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During a court hearing on June 7, jailed opposition politician Alexey Navalny dropped two of his lawsuits against the administration of Penal Colony No.2, the prison in the city of Pokrov where he’s serving his sentence. According to the independent television channel Dozhd, Navalny has withdrawn his claims challenging the “illegal censorship” of the newspapers he receives and the prison administration’s decision to withhold his books.
“We had an incident where someone cut articles out of the newspaper. We thought that it was the administration, but it says it didn’t cut [the articles] out. I would like to withdraw the claim, because we are now at a point where we have legally established that there’s no censorship. Essentially, we’ve achieved everything, I’m dropping the claim,” Navalny explained, as quoted by Dozhd.
Regarding the second lawsuit, Navalny said that he received his books and “we streamlined the process.” “The issue of obtaining books is important, it took several months. But now I have the Quran, the latest book from Vladimir Sorokin, I even have the Bible, and the system has been adjusted,” Navalny said, as quoted by Dozhd.
The Vladimir Region’s Petushinsky District Court, which was considering Navalny’s complaints, agreed to close the proceedings on both claims.
In April, Navalny’s lawyers filed three lawsuits against the administration of Pokrov’s Penal Colony No. 2 (IK-2). One had to do with the prison staff allegedly censoring the issues of Kommersant and Novaya Gazeta that Navalny receives (for example, an article titled “In Defense of Navalny’s Haters” was cut out of his copy of the newspaper Novaya Gazeta). The second claim had to do with the prison administration withholding Navalny’s books, including his copy of the Muslim holy book, the Quran. The third lawsuit challenged Navalny’s registration as “liable to escape.” On June 2, the Petushinsky District court upheld Navalny’s “flight risk” status.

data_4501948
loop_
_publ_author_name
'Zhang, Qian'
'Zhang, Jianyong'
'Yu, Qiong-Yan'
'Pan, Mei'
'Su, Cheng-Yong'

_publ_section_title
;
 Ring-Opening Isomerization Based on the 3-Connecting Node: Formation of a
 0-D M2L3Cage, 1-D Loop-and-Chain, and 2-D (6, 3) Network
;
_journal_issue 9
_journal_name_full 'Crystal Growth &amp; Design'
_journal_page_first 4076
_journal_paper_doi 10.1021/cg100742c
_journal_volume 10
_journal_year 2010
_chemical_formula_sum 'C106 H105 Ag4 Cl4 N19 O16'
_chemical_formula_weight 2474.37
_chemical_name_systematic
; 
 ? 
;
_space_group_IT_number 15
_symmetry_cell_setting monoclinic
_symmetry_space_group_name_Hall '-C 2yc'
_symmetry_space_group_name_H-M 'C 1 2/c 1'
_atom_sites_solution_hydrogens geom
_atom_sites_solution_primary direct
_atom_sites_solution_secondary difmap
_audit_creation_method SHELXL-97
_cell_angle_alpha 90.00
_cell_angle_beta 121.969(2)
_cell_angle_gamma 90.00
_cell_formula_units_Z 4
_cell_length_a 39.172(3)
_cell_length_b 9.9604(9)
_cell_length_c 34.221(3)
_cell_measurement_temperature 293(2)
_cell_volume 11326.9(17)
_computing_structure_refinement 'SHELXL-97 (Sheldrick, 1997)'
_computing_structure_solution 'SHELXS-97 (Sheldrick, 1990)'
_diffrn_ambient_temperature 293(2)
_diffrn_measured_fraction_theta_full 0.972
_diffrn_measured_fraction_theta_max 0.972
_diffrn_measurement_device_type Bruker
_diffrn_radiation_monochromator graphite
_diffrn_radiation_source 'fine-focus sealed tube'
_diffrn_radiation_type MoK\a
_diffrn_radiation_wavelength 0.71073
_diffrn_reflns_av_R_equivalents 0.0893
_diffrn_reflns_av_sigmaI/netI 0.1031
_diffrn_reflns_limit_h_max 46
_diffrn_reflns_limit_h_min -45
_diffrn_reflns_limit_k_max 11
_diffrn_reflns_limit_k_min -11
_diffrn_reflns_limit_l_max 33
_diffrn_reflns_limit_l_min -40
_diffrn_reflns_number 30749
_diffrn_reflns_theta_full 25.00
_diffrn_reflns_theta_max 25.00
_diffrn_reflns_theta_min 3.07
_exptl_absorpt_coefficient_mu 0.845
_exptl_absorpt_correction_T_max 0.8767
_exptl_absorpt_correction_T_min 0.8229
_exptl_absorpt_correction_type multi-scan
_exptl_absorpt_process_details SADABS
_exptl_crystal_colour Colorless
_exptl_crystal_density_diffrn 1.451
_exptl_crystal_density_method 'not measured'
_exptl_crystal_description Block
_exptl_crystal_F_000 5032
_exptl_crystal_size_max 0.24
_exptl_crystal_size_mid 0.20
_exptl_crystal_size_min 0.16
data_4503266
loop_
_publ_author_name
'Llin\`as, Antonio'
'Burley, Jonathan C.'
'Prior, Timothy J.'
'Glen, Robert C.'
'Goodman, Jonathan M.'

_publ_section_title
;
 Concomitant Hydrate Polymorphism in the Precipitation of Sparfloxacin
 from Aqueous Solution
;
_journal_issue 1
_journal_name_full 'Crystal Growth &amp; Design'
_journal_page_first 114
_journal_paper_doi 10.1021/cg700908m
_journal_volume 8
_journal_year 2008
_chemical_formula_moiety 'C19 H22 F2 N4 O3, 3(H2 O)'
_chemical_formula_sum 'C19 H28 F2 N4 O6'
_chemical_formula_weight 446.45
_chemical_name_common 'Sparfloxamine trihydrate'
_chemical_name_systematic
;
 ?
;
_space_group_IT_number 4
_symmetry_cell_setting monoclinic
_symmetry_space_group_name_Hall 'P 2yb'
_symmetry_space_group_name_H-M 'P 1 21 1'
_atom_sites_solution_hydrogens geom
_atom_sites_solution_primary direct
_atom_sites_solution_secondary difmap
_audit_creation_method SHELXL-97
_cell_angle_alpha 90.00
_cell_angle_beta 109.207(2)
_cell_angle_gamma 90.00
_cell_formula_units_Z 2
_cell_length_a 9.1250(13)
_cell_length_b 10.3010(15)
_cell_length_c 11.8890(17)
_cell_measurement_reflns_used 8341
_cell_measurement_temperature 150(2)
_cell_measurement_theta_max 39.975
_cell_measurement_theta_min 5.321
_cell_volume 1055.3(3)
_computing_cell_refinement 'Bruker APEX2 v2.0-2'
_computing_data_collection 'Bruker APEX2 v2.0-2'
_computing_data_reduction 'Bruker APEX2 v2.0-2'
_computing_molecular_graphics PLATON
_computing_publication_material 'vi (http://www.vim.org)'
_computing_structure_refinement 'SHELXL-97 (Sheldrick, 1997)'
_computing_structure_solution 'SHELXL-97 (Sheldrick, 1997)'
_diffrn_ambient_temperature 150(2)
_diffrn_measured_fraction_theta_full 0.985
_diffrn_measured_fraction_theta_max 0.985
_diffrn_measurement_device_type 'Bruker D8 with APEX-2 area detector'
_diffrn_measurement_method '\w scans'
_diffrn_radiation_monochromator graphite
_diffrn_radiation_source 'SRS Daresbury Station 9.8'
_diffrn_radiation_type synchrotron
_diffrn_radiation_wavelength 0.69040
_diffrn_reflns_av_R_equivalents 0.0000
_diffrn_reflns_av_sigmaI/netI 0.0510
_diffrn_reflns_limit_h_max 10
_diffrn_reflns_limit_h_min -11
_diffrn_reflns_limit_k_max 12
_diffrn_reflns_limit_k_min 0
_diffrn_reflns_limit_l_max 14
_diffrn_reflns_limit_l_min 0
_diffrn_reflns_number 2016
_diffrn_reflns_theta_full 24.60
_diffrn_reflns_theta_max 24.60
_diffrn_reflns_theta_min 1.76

Navalny’s lawyers filed another lawsuit related to his “flight risk” status at the end of April, against Moscow’s Matrosskaya Tishina remand prison, where Navalny was in custody before his transfer to Pokrov. Prison officials at Matrosskaya Tishina were the ones who first registered him as “liable to escape.”
In mid-May, Navalny filed yet another lawsuit against Correctional Facility No. 3 (IK-3) in Vladimir, the site of the prisoners’ hospital where he was transferred after he went on hunger strike on March 31. Navalny sought to sue the prison’s staff for preventing his lawyers from bringing cell phones and laptop computers into their meetings.
During the hearing on June 7, Navalny’s defense lawyers said that the opposition politician had been transferred out of the prisoner’s hospital in Vladimir and sent back to IK-2 in Pokrov.